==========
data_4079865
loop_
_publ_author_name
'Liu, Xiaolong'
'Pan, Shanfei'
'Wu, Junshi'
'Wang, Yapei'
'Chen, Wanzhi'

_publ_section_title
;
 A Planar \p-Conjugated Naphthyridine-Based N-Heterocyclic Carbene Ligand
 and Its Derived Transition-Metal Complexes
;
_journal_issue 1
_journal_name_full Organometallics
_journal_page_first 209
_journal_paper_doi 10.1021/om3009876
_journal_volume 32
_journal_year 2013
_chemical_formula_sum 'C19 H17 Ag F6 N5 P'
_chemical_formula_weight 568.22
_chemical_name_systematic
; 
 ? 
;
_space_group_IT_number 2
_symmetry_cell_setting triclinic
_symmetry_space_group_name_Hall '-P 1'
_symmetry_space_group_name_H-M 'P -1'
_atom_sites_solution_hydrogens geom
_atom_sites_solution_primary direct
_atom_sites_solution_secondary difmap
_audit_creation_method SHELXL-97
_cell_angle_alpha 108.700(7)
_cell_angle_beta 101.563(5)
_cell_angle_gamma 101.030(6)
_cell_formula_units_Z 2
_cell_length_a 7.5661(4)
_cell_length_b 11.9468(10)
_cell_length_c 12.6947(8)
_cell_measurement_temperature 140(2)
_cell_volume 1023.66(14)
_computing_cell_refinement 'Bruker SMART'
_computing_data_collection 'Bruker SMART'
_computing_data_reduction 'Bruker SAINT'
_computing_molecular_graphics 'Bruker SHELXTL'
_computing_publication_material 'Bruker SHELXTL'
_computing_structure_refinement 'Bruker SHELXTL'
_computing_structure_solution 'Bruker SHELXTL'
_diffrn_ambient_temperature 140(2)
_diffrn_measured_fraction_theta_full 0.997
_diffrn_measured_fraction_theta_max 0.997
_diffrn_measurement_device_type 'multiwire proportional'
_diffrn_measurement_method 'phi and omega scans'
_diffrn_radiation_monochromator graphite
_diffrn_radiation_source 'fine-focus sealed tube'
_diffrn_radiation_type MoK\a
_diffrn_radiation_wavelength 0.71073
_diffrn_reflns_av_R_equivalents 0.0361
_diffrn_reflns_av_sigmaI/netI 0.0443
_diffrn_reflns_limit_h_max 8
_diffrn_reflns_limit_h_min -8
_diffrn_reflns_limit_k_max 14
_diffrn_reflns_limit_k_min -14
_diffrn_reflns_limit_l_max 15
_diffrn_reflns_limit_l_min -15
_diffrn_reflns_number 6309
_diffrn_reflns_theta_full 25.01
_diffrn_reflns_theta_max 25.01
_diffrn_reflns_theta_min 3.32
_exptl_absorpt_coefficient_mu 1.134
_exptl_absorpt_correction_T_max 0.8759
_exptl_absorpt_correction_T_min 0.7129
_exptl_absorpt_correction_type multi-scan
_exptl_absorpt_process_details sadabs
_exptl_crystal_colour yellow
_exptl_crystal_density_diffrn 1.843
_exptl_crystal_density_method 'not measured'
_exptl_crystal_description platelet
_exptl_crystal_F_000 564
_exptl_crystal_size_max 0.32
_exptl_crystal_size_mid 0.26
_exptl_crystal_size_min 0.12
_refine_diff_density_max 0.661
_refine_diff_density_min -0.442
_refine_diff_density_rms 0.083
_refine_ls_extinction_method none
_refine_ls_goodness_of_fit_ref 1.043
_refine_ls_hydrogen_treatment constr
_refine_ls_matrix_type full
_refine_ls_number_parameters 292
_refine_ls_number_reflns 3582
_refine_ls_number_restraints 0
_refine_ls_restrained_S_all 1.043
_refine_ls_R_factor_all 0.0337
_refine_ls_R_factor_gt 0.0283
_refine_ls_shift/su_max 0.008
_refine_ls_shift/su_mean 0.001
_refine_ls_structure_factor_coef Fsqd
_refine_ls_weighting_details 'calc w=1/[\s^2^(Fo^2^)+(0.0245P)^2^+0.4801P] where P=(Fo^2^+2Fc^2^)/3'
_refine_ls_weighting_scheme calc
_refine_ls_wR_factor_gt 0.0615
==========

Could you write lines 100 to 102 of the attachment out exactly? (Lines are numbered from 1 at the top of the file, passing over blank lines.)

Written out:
_refine_ls_weighting_details 'calc w=1/[\s^2^(Fo^2^)+(0.0245P)^2^+0.4801P] where P=(Fo^2^+2Fc^2^)/3'
_refine_ls_weighting_scheme calc
_refine_ls_wR_factor_gt 0.0615